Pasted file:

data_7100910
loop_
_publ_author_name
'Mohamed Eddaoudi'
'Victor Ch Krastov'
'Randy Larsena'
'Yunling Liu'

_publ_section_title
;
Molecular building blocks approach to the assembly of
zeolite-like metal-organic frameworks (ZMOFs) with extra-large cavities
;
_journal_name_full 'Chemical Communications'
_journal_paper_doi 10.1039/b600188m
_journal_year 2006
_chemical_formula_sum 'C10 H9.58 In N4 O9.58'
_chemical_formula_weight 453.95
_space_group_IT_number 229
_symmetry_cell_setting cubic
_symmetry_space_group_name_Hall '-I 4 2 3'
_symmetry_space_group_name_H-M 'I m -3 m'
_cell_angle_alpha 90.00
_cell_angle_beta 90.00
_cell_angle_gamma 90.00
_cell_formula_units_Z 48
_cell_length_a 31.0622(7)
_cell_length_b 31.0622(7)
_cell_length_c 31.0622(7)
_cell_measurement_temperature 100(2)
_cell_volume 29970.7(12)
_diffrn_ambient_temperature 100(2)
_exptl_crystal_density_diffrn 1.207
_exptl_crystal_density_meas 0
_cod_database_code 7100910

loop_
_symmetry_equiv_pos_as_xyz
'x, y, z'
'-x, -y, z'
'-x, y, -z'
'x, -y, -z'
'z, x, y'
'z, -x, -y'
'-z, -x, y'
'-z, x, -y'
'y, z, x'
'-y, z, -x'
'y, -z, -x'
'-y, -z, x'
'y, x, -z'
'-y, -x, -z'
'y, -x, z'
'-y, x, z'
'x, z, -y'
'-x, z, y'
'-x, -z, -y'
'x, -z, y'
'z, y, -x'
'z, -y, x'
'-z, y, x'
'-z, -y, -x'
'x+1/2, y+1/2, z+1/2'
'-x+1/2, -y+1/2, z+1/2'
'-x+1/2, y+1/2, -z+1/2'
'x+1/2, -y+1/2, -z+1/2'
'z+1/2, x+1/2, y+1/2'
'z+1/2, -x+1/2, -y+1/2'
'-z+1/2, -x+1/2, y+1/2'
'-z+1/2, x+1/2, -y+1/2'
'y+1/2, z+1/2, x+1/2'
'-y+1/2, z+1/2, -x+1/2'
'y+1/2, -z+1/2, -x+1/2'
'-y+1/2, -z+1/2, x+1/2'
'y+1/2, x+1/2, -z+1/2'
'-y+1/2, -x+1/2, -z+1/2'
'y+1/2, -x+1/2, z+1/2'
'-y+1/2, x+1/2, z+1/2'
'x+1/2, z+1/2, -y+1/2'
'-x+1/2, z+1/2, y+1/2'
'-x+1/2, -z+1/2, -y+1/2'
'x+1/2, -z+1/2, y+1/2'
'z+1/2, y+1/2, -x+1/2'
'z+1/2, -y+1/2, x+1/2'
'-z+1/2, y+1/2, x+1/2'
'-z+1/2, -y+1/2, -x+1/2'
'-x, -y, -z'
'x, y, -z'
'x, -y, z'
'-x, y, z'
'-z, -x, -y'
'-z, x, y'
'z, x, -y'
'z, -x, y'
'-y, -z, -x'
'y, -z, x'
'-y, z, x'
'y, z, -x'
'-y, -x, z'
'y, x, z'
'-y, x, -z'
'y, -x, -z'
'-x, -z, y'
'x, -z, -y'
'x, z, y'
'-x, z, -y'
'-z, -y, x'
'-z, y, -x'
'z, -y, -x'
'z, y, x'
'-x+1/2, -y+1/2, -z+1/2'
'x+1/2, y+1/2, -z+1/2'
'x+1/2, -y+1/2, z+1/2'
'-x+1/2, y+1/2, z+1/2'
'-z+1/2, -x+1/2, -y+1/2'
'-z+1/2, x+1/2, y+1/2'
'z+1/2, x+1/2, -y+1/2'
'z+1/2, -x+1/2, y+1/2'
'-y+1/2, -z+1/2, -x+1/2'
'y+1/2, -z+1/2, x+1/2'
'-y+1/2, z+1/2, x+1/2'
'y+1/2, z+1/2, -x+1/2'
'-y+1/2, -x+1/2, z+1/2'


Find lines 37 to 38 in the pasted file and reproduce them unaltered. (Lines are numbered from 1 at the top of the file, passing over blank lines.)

'x, y, z'
'-x, -y, z'